TALLAHASSEE, Fla. — Proposed legislation in Tallahassee would allow employers to pay “hard to hire” individuals less than the rising minimum wage.
What You Need To Know
- SJR 854 allows certain people to be paid less than minimum wage
- List includes youth under 21, convicted felons and prison inmates
- Does not specify minimum wage amount
- COMPLETE COVERAGE: Florida Legislature News and how to contact your state lawmakers
State Sen. Jeff Brandes (R-St. Petersburg) filed Senate Joint Resolution 854 this week.
The measure, if approved, would allow individuals, including youth under the age of 21, convicted felons, and prison inmates, to be paid less than minimum wage.
“The goal here is to recognize that while, for many groups, there will be positive implications for the $15 per hour minimum wage, for other groups there will be negative implications,” Brandes told Spectrum News Friday. “There are negative implications in terms of it’s harder for them to get a job in the first place, it’s harder for them to get a foot in the door for a job.”
Brandes, who has long been seen as an advocate on criminal justice reform, said allowing companies to temporarily pay certain “hard to hire” workers less than minimum wage would actually create opportunities for some people to get on the job skills and training that they otherwise may not be able to get.
“These groups have typically in the 25% to 35% unemployment rate, which is four or five times the state’s average of 6.5%,” he said. “The goal is to allow us to create a training wage, which is offered in many other states. It is below minimum wage to allow them non-permanent amount of time to gain the skills necessary to stay in that job, and to get employers to look at a group they otherwise would not consider.”
Brandes likened the program to a paid internship.
The proposal does not specify a wage amount nor does it specifically define who would be considered “hard to hire”.
Senate Joint Resolution 854 would not directly allow companies to pay less than minimum wage, but rather, Brandes said, gives future Legislatures the flexibility to have the discussion and potentially craft bills.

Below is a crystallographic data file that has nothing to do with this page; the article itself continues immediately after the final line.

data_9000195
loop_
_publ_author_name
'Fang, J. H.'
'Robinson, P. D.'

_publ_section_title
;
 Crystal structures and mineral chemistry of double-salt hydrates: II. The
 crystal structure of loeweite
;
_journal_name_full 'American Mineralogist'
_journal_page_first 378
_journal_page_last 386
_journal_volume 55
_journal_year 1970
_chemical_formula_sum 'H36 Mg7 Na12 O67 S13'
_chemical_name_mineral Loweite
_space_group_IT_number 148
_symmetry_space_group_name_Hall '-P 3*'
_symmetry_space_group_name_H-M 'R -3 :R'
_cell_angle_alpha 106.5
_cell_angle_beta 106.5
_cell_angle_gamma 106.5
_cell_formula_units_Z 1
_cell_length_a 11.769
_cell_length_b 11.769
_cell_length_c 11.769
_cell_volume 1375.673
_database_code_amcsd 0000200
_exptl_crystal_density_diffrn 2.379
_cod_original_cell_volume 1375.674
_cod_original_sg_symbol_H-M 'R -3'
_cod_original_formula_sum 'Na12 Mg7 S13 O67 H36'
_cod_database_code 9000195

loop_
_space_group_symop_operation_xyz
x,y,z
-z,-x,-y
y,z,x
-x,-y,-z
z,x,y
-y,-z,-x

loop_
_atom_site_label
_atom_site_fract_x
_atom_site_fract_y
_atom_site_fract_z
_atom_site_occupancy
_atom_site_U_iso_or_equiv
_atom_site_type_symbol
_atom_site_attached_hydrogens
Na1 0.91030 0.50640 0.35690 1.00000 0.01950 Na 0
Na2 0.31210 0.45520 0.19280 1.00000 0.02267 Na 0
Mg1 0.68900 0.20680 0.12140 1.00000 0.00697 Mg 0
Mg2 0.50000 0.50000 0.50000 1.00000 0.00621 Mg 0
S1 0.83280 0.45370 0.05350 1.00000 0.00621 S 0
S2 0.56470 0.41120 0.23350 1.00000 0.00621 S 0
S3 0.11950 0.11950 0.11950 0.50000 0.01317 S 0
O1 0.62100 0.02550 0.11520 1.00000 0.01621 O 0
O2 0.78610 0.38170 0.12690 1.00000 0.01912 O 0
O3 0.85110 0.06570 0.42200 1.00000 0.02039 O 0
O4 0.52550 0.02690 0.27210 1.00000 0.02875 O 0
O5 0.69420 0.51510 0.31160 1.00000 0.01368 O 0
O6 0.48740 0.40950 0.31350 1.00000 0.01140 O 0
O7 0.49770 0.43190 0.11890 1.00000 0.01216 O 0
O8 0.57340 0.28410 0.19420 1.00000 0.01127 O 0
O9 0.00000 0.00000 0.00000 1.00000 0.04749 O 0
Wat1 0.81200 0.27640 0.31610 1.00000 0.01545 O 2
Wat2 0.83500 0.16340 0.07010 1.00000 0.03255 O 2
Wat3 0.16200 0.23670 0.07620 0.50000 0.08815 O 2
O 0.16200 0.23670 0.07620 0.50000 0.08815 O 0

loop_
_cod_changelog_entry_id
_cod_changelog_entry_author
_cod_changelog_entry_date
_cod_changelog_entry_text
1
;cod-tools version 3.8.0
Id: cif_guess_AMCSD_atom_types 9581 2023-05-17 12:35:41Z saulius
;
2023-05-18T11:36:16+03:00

“I was turned away over and over again simply because I checked the box that said I had a past felony conviction,” said Neil Volz, Deputy Director of Florida Rights Restoration Coalition.
UPDATE: Florida's Minimum Wage will reach $15/hour by 2026.— Greg Angel (@NewsGuyGreg) January 29, 2021
Is it too much?
FL State Sen. @JeffreyBrandes (R-St. Pete) explains why he's pushing an effort to allow "Hard to Hire" workers to be paid less than minimum wage.
Story: https://t.co/9Bc44QAjjH pic.twitter.com/Pj2Qe3B2fb
Volz says his group — which successfully led efforts to pass voting restoration rights for felons — is concerned about the implications that Brandes’s measure could have.
“We are actively trying to break down barriers to employment for people with past felony convictions, and making progress along with people like Senator Brandes, but we think the unintended or long term consequences of this legislation would actually lock in second-class status for far too many people,” Volz said.
More than 60% of voters approved a constitutional amendment in 2020 to push Florida’s minimum wage to $15 per hour by the year 2026.
“This proposed resolution is a patently unconstitutional attempt to undermine the will of the voters, who resoundingly voted to ensure all of Florida’s low-wage workers are paid enough to live and work with dignity,” said Orlando attorney John Morgan, who is perhaps the most visible proponent and organizer of the amendment to increase Florida’s minimum wage.
Florida’s current minimum wage is $8.56 an hour, but will increase to $10 an hour by September 30, 2021, and then continue to go up $1 per hour each year until 2026. The federal minimum wage is still $7.25 per hour.
“The reason it’s not been done legislatively is because big business and big companies like the idea of slave wages and keeping people down and making more money for themselves, and at the expense of that hardworking employee,” Morgan said during an episode of Spectrum News’ “Central Florida: Beyond the Soundbite” podcast in September 2020. “And, by the way, at the expense of taxpayers, because we, the taxpayers, are the ones that pay for all of the services that hardworking people can’t because there’s not enough money.”
We reached out to Brandes's office for a statement regarding the bill, but have not heard back.
In August 2018, Walt Disney World announced a deal with six labor unions representing 38,000 service employees to gradually raise starting pay through phases from $10 per hour to $15 per hour by October 21, 2021.
Universal Orlando Resort announced in September 2019 that it too would eventually reach $15 an hour minimum pay by 2021.
To Compare (using 40 hours per week, pre tax math below):
- Florida's Current Minimum Wage: $8.56 / hour
- FL Minimum Wage Annual Salary: $17,804
- Federal Current Minimum Wage: $7.25 / hour
- Federal Minimum Wage Annual Salary: $15,080
- Annual salary at $15 an hour: $31,200
Wages have long been a focal point, at least in Central Florida, where the economy is anchored by many low-wage tourism jobs.
Low wages and a lack of affordable housing has put many families in prolong positions of financial stress.
Orange County estimates the average rent for a one-bedroom apartment is between $1,200 and $1,400. Many housing companies require applicants to earn three times the rate of rent to qualify.
For a $1,200 apartment, that threshold is $3,600. Those earning Florida’s $8.56 an hour minimum wage, working 40 hours per week, would earn only approximately $1,369 before taxes.
They also demand first month’s rent, last month’s rent, and a security deposit up front. For a $1,200-per-month apartment, a person could be facing $3,600 they have to come up with, even if they qualify.